Every decision I’ve made since rediscovering my love for the ocean has shaped my life in such a profound way, but my decision to move back to Guam is the one that started it all. My decision to agree to an interview with Julie and MCC’s ambassador is where my relationship with the organization began. My decision to fully commit to the FISSH Project has shaped my life in a way that only being surrounded by these like-minded individuals could. Further participating in MCC’s marine ecology camp gave me an opportunity to educate and inform young minds. Through this organization, I have gained lifelong mentors and friends. I’ve found a group of people who understand and appreciate the beauty of the ocean, and at the same time want nothing but the best for it.
Researching for the FISSH Project is the first of its kind for me. We started with in-water assessments to test everyone’s swimming abilities in a pool and in the ocean. Then we tried our hand at counting fish within a circumference (it’s a lot harder than you may think). With practice, of course, it became easier.
The FISSH Team was split into three groups and we were sent to our first site. Here, we tested our instincts to tell us when we should or shouldn’t do a survey depending on the wave conditions and tides. We started the bulk of surveys in November through January, which are the months when the ocean is most unpredictable. Waves could look small and manageable from afar, but after making the swim out, they could have doubled in size. Each team’s group leader would make the call, but what I really appreciate about MCC is that they emphasize that you never have to do anything that you’re not comfortable with.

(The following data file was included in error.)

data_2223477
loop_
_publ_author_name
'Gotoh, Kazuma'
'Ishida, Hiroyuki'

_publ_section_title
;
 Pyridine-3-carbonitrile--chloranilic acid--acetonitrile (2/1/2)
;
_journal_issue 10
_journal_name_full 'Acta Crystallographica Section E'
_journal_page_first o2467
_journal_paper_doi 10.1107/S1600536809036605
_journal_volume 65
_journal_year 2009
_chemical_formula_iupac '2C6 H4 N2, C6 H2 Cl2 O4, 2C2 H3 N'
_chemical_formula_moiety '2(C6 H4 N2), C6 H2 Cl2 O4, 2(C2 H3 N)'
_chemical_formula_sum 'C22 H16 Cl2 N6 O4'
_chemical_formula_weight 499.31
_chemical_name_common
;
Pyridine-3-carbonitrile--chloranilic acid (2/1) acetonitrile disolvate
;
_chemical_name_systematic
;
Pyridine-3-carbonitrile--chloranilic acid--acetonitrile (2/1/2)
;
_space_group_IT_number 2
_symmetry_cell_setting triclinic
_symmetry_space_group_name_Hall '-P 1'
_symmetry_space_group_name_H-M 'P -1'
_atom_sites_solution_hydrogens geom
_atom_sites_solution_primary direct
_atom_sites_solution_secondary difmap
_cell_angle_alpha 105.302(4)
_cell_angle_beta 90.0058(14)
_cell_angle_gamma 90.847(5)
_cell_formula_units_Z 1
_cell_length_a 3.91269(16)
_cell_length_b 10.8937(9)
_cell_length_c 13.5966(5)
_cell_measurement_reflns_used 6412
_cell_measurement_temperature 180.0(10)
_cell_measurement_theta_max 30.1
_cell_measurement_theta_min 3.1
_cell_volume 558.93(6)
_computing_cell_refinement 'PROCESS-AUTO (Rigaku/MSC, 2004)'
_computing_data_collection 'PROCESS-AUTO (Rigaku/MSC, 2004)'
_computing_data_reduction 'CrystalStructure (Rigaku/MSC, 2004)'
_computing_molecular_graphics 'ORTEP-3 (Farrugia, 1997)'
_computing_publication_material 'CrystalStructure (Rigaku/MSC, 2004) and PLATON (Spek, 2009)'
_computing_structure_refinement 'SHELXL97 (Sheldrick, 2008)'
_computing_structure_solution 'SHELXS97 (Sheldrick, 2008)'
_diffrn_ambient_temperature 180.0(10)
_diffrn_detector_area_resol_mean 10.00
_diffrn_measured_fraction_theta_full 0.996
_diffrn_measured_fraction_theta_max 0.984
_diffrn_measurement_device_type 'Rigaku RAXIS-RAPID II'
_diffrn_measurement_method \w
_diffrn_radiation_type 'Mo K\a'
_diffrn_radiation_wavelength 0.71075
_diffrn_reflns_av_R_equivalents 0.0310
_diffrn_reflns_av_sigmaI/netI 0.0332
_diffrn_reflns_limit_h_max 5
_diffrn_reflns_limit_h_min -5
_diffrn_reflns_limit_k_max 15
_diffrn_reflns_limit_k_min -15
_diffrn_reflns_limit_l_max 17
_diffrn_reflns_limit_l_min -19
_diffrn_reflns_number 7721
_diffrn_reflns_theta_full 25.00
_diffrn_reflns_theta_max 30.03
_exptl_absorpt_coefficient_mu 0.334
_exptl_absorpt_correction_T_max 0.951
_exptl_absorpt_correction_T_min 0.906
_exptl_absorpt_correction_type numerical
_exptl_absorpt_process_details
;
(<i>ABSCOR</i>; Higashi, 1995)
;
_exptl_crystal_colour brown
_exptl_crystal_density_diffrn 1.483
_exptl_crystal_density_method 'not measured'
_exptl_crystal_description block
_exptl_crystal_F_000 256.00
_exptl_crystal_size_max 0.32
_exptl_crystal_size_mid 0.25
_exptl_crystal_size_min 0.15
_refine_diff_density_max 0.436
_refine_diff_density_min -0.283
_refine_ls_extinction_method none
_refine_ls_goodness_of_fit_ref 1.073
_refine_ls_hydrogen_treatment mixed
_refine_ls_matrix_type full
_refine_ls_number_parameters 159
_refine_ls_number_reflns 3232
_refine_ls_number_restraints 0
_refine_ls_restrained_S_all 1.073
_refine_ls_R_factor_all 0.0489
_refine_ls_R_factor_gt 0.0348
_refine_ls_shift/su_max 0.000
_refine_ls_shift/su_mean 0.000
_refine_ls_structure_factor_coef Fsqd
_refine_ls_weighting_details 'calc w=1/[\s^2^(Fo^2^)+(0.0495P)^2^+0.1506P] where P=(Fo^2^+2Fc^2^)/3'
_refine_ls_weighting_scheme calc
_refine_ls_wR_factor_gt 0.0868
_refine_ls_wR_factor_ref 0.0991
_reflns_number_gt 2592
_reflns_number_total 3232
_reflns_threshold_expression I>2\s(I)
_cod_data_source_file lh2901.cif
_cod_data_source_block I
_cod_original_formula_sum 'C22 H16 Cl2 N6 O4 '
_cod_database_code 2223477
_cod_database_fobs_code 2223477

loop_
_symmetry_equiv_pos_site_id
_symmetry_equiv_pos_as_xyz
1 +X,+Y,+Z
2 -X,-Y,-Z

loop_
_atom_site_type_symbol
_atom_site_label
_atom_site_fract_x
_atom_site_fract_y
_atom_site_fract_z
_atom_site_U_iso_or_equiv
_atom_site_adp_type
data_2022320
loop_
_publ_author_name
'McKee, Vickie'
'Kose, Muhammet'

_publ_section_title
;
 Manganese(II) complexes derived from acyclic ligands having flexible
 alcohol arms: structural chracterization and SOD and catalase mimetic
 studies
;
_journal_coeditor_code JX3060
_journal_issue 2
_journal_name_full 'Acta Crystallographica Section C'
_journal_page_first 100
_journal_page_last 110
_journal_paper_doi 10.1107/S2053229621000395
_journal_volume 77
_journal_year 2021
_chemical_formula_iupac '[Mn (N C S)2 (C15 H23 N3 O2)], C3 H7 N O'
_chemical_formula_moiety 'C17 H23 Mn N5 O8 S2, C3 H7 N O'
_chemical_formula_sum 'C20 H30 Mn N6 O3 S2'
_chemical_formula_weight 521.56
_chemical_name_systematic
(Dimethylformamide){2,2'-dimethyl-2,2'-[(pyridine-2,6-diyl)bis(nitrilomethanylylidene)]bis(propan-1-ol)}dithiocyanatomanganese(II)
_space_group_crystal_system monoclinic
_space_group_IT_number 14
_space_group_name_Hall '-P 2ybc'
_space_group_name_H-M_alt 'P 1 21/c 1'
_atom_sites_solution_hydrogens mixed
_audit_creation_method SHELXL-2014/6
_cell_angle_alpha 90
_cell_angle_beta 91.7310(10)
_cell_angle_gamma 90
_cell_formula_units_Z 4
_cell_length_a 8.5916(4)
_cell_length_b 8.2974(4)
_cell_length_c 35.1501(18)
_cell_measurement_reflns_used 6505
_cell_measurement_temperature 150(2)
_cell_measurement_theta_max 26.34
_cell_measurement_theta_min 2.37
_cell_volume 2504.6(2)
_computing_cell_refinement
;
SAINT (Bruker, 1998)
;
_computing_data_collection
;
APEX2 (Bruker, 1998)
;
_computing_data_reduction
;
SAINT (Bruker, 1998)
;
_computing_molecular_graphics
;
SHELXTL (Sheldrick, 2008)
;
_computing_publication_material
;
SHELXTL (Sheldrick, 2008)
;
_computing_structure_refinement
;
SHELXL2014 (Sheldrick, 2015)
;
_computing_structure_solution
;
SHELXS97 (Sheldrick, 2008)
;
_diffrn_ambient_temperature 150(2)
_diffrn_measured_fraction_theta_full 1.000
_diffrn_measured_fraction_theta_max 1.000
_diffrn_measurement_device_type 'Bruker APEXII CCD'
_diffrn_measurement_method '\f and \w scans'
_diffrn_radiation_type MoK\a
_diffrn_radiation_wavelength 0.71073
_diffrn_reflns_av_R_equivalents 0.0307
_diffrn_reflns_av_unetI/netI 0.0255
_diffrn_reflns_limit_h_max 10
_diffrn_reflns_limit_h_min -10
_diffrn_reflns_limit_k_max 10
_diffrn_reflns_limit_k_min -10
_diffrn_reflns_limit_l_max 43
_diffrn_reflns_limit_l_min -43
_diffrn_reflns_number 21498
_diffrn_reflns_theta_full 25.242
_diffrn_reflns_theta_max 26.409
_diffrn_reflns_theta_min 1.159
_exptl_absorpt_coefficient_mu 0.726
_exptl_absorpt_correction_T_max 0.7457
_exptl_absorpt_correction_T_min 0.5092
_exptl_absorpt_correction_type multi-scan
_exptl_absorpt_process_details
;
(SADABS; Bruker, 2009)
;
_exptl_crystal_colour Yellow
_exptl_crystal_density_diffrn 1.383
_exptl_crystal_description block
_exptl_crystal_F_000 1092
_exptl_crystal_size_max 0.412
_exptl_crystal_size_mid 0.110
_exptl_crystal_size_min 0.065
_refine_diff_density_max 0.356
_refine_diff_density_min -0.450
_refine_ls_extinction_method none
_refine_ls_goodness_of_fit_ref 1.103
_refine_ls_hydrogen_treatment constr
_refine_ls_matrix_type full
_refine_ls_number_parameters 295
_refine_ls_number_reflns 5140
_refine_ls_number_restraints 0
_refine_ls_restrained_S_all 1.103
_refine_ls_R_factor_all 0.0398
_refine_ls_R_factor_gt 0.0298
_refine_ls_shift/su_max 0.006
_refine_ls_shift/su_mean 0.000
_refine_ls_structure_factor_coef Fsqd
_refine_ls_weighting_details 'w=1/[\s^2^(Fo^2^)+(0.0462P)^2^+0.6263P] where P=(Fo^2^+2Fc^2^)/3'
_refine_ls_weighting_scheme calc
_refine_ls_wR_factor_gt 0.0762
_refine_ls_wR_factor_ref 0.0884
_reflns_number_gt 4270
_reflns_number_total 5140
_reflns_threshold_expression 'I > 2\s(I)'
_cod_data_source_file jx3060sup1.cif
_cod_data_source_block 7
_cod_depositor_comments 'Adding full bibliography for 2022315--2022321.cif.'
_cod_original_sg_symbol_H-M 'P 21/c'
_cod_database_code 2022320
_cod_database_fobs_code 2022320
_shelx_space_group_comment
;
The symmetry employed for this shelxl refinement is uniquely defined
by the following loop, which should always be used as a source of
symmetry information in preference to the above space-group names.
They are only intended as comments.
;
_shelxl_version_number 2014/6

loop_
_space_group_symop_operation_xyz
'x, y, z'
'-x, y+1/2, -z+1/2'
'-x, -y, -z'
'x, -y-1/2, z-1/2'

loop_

Being a member of the FISSH Team feels like a gift I didn’t exactly ask for, but at the same time, could not be more thankful for. Our team is out of the ordinary for many reasons, but one is that we are a small community of women (and Vince) who want to pursue careers in STEM. Initially, I joined this organization with the purpose of doing outreach events here and there and the occasional survey for research, but this project has provided me with incomparable experiences and relationships. I am discovering new technology, being exposed to marine biologists with oodles of wisdom up their sleeves, and conducting research that will benefit Guam’s marine ecosystems. Not much makes me happier than serving my island.